By Aimee Pandit

Ahead of the Assembly elections in Karnataka on 12 May, the two major rivals, the Congress Party and the Bharatiya Janata Party (BJP), have been trading punches through an ad blitzkrieg. The print ads, placed strategically – either on Page 1 (usually below the mast head ) or on the City pages of most newspapers – do not mince words in their attacks against each other.  On 5 May the BJP’s political ads took over from the customary commercial ads that now often precede the front page in almost all the newspapers published in Bangalore.

While the first few ads from the Congress and the BJP assailed each other on failure of governance, they changed tack immediately after the rape and murder of a little girl in Kathua made headlines.  Suddenly the safety and security of women and girls became a stick with which to beat the adversary.

The BJP’s ad talked of how the incumbent Congress government in the state had failed to create safe spaces for women: “Women and children gripped by anxiety and fear. Siddha Sarkara is in deep slumber.” The Congress shot back with, “In Jammu, BJP Ministers rallied in favour of the rape accused. Will you still say you are with rape victims when your people do the opposite? BJP Government we want answers.” The BJP’s repartee the next day was this: “Modi Sarkara punishes child rapists with death penalty, Siddha Sarkara still asleep.”

IMG_20180507_175355The safety and security of women theme dominated the ads for a while.

The next day, a teaser ad from the BJP said this: “10% commission Sarkara makes Karnataka No 1 in corruption.” On the inside page the ad went on to quote a survey and list Karnataka as “No 1 in goondaraj, crime, killing lakes, potholes, floods of sewage, garbage mess and crimes against women and children.” Other ads from the BJP made digs at the steel flyover project initiated by the Karnataka government to much opposition from the public, calling it “Siddha Sarkara’s many ways to steal.” On 1 May the BJP’s ad bringing to light farmer suicides had a graphic silhouette of a farmer’s corpse hanging from a tree.


Acting on a complaint by the Karnataka Pradesh Congress Committee (KPCC), the Media Certification and Monitoring Committee (MCMC) banned three video advertisements by the BJP against the ruling Congress, on the grounds that they violated the Election Commission’s guidelines. The video ads were titled ‘Jana Virodhi Sarkara’ (anti-people government), ‘Viphala Sarkara’ (failed government) and ‘Mooru Bhagya’ (three fortunes).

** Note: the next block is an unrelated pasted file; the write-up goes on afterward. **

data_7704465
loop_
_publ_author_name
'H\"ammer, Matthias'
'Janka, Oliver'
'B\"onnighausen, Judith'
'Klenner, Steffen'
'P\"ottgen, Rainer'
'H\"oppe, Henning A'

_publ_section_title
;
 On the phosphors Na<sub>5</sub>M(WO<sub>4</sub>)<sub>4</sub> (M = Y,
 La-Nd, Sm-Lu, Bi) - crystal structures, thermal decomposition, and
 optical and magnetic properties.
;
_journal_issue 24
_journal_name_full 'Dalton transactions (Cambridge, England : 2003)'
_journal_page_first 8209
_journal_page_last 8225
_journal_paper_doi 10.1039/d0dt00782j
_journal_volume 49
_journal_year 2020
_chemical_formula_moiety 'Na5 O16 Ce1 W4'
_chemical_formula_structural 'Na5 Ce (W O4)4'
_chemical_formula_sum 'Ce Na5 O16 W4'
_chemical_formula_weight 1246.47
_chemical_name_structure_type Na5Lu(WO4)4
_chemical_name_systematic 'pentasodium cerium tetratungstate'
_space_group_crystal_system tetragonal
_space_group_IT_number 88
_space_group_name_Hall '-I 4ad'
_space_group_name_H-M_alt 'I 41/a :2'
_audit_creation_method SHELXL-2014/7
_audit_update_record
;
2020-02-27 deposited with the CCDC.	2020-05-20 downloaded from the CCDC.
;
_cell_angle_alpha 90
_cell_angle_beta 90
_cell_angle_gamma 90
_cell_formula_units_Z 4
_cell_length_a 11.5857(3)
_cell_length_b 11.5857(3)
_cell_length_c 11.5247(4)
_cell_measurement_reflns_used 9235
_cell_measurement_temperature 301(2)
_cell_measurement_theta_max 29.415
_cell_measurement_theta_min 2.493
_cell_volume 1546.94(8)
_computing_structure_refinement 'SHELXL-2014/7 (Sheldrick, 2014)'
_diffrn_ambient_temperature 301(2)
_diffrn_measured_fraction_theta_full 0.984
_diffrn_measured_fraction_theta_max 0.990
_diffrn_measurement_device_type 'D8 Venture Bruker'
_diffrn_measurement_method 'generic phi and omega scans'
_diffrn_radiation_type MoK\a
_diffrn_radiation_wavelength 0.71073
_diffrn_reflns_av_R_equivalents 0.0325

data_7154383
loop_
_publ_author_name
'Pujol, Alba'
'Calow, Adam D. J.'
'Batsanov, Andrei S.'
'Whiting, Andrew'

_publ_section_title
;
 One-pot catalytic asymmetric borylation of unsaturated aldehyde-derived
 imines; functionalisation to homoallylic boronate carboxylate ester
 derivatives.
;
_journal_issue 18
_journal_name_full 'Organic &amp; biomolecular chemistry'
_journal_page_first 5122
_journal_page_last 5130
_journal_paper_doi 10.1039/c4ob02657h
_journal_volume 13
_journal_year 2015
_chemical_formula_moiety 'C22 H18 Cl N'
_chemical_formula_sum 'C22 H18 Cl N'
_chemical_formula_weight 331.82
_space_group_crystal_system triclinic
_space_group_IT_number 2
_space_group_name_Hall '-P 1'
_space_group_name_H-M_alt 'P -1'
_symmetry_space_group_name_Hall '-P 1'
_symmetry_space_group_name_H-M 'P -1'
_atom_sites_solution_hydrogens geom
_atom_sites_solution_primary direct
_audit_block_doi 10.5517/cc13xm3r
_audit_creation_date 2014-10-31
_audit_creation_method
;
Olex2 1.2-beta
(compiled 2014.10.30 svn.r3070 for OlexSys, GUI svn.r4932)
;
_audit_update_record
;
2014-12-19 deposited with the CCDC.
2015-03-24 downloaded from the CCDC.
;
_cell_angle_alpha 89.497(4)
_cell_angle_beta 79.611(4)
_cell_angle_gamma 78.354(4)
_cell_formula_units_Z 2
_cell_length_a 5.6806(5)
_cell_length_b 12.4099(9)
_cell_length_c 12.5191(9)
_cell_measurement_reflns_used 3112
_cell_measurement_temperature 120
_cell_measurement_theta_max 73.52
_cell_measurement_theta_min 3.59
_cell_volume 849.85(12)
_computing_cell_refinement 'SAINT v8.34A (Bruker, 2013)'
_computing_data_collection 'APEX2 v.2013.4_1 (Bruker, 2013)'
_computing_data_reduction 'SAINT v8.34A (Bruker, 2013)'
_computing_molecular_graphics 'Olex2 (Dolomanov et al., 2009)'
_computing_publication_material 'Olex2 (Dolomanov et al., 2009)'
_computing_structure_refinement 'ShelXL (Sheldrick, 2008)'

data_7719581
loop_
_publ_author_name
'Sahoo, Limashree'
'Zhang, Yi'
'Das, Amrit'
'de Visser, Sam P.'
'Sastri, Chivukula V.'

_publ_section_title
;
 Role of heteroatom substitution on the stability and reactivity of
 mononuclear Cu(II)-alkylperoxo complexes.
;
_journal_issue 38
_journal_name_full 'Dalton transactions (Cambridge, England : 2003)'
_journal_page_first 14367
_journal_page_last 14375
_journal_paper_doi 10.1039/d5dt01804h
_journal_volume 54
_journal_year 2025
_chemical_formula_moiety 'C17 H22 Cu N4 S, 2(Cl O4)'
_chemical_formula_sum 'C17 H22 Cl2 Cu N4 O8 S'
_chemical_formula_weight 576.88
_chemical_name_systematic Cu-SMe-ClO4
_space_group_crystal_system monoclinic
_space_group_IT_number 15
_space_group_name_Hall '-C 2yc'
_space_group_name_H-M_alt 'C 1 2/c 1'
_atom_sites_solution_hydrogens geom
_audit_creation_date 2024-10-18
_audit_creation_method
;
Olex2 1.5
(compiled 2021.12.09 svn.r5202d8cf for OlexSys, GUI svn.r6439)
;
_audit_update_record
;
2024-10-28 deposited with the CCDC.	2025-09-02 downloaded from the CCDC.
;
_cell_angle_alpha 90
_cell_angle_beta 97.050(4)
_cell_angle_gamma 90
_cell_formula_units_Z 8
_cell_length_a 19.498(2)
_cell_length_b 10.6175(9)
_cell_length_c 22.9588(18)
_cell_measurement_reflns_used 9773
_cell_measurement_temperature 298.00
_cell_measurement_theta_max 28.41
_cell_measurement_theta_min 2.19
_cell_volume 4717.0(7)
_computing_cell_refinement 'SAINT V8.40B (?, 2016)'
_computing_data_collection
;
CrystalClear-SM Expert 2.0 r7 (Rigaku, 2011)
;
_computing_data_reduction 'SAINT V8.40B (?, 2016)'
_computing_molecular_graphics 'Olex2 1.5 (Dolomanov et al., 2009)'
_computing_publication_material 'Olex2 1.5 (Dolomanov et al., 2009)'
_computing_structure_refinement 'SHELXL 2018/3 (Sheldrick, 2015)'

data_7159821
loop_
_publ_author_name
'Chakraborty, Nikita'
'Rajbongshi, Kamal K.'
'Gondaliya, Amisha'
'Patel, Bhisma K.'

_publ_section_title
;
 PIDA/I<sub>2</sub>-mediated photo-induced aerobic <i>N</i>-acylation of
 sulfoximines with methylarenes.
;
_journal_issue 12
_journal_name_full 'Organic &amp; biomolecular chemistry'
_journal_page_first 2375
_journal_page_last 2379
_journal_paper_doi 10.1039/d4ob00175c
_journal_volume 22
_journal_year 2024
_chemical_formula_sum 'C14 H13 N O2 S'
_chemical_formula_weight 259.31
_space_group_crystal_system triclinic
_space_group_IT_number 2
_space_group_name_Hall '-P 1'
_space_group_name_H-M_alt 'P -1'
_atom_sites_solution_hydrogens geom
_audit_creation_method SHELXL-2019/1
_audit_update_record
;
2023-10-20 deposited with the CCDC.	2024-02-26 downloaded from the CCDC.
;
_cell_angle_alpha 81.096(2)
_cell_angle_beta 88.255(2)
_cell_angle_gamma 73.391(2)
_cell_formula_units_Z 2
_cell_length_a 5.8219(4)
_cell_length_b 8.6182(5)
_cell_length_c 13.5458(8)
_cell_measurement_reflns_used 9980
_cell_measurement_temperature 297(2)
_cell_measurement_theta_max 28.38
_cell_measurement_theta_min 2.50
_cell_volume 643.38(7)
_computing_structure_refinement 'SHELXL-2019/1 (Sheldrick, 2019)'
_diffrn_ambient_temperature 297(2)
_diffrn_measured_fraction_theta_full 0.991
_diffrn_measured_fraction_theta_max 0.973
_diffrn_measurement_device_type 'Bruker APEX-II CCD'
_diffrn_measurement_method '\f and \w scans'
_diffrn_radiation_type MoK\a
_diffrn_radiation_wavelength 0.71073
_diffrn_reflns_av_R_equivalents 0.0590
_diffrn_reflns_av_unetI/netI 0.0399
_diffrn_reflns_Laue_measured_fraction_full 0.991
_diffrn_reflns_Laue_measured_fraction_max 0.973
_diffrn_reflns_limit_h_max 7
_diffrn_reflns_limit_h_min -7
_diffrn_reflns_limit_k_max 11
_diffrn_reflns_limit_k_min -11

The Congress filed another complaint with the EC against the BJP on 4 May for publishing false and misleading advertisements in newspapers, saying it maligned the image of Congress party president Rahul Gandhi and Karnataka CM Siddaramaiah.

While the copy in the ads from both parties is a copy editor’s delight (clunky sentences, random and unnecessary capital letters), what stands out are the large images of Prime Minister Narendra Modi and BJP party president Amit Shah on one side of the ads and BS Yeddyurappa, the party’s Chief Ministerial candidate from Karnataka, on the right. The Congress ads generally have Rahul Gandhi and Siddaramaiah in the same frame. The ads were big on accusations against opponents until recently; it was only close to the end of April that they began to highlight each party’s plans for the state.

IMG_20180507_175318Front page teaser ads like this greet readers of most newspapers every morning.

The ads are clearly a progression from the slugfest that has been on between the Congress and the BJP, with Modi calling the incumbent government the Sidda Rupaiya Sarkar (a twist on Siddaramaiah’s name and an implication that his government works only for money). Rahul Gandhi added to the slugfest by saying that Modi has brought the Gabbar gang to the state (a nod to the popular movie, Sholay, which was shot near Bengaluru).

Only when the manifestos were launched did the conversation turn to some affirmative action.  If election campaigns are similar to marketing pitches made to win contracts, why are they so negative? Why do they focus only on the failures of the opponent and not on one’s own game plan? Marketing gurus have always said that bad mouthing competition is one of the lowest tactics that one can be employed. Clearly the strategists for political parties do not seem to think so.

Hitting below the belt with a blitzkrieg of ads